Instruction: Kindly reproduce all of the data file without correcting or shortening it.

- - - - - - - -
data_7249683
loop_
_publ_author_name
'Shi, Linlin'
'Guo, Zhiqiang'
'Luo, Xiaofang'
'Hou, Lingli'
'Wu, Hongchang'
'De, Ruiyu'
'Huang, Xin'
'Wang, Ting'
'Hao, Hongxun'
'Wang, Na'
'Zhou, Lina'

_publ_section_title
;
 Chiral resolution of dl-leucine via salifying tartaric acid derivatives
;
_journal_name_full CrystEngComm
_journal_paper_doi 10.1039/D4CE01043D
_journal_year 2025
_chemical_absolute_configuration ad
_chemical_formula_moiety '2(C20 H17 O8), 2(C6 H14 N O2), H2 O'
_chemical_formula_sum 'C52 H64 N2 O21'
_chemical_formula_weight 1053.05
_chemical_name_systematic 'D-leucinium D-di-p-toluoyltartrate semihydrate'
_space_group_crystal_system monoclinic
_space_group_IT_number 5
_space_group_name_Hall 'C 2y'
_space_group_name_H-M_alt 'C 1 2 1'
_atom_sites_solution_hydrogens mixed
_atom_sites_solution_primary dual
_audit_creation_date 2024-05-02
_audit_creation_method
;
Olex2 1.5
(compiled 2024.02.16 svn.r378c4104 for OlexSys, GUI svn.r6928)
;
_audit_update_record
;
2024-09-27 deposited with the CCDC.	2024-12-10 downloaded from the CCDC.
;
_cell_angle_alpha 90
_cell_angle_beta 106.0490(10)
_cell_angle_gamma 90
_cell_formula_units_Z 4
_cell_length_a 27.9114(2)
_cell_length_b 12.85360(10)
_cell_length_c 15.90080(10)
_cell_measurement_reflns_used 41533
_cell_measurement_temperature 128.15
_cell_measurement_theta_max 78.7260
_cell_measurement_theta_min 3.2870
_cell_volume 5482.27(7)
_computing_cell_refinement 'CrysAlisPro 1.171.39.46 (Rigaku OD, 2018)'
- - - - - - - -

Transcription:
data_7249683
loop_
_publ_author_name
'Shi, Linlin'
'Guo, Zhiqiang'
'Luo, Xiaofang'
'Hou, Lingli'
'Wu, Hongchang'
'De, Ruiyu'
'Huang, Xin'
'Wang, Ting'
'Hao, Hongxun'
'Wang, Na'
'Zhou, Lina'

_publ_section_title
;
 Chiral resolution of dl-leucine via salifying tartaric acid derivatives
;
_journal_name_full CrystEngComm
_journal_paper_doi 10.1039/D4CE01043D
_journal_year 2025
_chemical_absolute_configuration ad
_chemical_formula_moiety '2(C20 H17 O8), 2(C6 H14 N O2), H2 O'
_chemical_formula_sum 'C52 H64 N2 O21'
_chemical_formula_weight 1053.05
_chemical_name_systematic 'D-leucinium D-di-p-toluoyltartrate semihydrate'
_space_group_crystal_system monoclinic
_space_group_IT_number 5
_space_group_name_Hall 'C 2y'
_space_group_name_H-M_alt 'C 1 2 1'
_atom_sites_solution_hydrogens mixed
_atom_sites_solution_primary dual
_audit_creation_date 2024-05-02
_audit_creation_method
;
Olex2 1.5
(compiled 2024.02.16 svn.r378c4104 for OlexSys, GUI svn.r6928)
;
_audit_update_record
;
2024-09-27 deposited with the CCDC.	2024-12-10 downloaded from the CCDC.
;
_cell_angle_alpha 90
_cell_angle_beta 106.0490(10)
_cell_angle_gamma 90
_cell_formula_units_Z 4
_cell_length_a 27.9114(2)
_cell_length_b 12.85360(10)
_cell_length_c 15.90080(10)
_cell_measurement_reflns_used 41533
_cell_measurement_temperature 128.15
_cell_measurement_theta_max 78.7260
_cell_measurement_theta_min 3.2870
_cell_volume 5482.27(7)
_computing_cell_refinement 'CrysAlisPro 1.171.39.46 (Rigaku OD, 2018)'